How do indirect/collateral consequences impact a habeas corpus petition? You can find out on this page.
“There is no requirement…that the defendant be advised of every possible consequence of…a plea.” State v. Gilnite, 202 Conn. 369, 383 (1987). Thus, a guilty plea motivated by defense counsel’s erroneous advice on an indirect or collateral consequence does not render the plea involuntary and unintelligent and, hence, invalid. The erroneous advice in such circumstances does not amount to ineffective assistance of counsel.
However, when the guilty plea gets motivated by “gross misadvice” on an indirect or collateral consequence, ineffective assistance of counsel may happen and the plea may get invalidated. Also see Hernandez v. Commissioner, 82 Conn. App. 701, 709 (2010)(“Where ‘the petitioner relied on gross misadvice about an indirect consequence, his plea would have been involuntary, unintelligent and, therefore, invalid.’” (quoting Falby, 32 Conn. App. at 446-47)).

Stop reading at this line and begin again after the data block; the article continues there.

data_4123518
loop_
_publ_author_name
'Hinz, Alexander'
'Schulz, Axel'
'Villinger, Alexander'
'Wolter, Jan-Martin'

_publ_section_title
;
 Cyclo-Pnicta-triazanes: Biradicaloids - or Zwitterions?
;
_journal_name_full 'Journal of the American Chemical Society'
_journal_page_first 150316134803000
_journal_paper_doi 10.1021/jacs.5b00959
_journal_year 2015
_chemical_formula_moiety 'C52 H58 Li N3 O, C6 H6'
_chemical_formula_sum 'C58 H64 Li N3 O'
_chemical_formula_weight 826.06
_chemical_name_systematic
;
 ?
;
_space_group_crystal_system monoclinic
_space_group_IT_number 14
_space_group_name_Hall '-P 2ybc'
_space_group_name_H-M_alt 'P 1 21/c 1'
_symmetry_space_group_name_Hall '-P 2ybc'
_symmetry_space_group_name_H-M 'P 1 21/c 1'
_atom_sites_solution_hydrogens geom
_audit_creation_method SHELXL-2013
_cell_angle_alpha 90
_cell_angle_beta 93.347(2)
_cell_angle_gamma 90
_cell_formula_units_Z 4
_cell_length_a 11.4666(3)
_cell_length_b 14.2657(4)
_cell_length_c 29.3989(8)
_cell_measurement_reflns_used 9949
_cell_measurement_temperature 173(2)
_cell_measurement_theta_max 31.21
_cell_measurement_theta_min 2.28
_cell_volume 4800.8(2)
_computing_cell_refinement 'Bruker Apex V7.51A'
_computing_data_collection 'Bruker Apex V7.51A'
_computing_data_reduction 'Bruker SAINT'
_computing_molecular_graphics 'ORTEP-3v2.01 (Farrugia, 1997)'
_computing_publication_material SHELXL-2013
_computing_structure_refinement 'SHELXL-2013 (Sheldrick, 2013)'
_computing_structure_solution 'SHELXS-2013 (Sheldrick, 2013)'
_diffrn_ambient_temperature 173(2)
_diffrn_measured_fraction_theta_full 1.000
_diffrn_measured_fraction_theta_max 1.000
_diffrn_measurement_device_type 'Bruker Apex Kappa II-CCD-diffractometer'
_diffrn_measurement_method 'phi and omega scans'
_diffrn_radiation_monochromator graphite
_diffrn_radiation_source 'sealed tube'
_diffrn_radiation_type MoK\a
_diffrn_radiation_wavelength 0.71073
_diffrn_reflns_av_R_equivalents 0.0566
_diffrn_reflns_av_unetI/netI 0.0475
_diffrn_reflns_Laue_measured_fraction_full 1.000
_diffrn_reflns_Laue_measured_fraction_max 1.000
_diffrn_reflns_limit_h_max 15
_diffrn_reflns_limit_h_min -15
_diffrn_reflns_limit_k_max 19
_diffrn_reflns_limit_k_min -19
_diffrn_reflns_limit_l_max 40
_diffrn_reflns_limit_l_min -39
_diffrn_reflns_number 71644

In addition, parole eligibility is an indirect consequence. See Hill v. Lockhart, 474 U.S. at 56 (federal constitution does not require States to supply a defendant with parole eligibility information in order for guilty plea to be voluntary). Erroneous advice on parole eligibility generally does not constitute ineffective assistance of counsel and, thus, does not vitiate the guilty plea. Hill, 474 U.S. 52 (1985). When, however, the erroneous advice amounts to “gross misadvice” ineffective assistance may get found and the plea invalidated. See, e.g. Hernandez v. Commissioner, supra, 82 Conn. App. 701 (advice that defendant would have parole eligibility after serving 50 percent of murder sentence, when in fact defendant was completely ineligible for parole, constituted gross misadvice that amounted to ineffective assistance of counsel and rendered the plea involuntary and invalid).
Similarly, “parole board procedure is an indirect consequence of a guilty plea.” Falby, 32 Conn. App. at 446. Erroneous advice concerning the nature of a parole board hearing is “ordinary error” and will not call the plea into question. The error must amount to “gross misadvice” before the plea will potentially get invalidated. See Id. at 442-48.
Are you interested in a Connecticut habeas? If so, it is a good idea to contact an attorney who can answer your questions and review your situation. Then, you can make the best decision regarding how to proceed with your petition.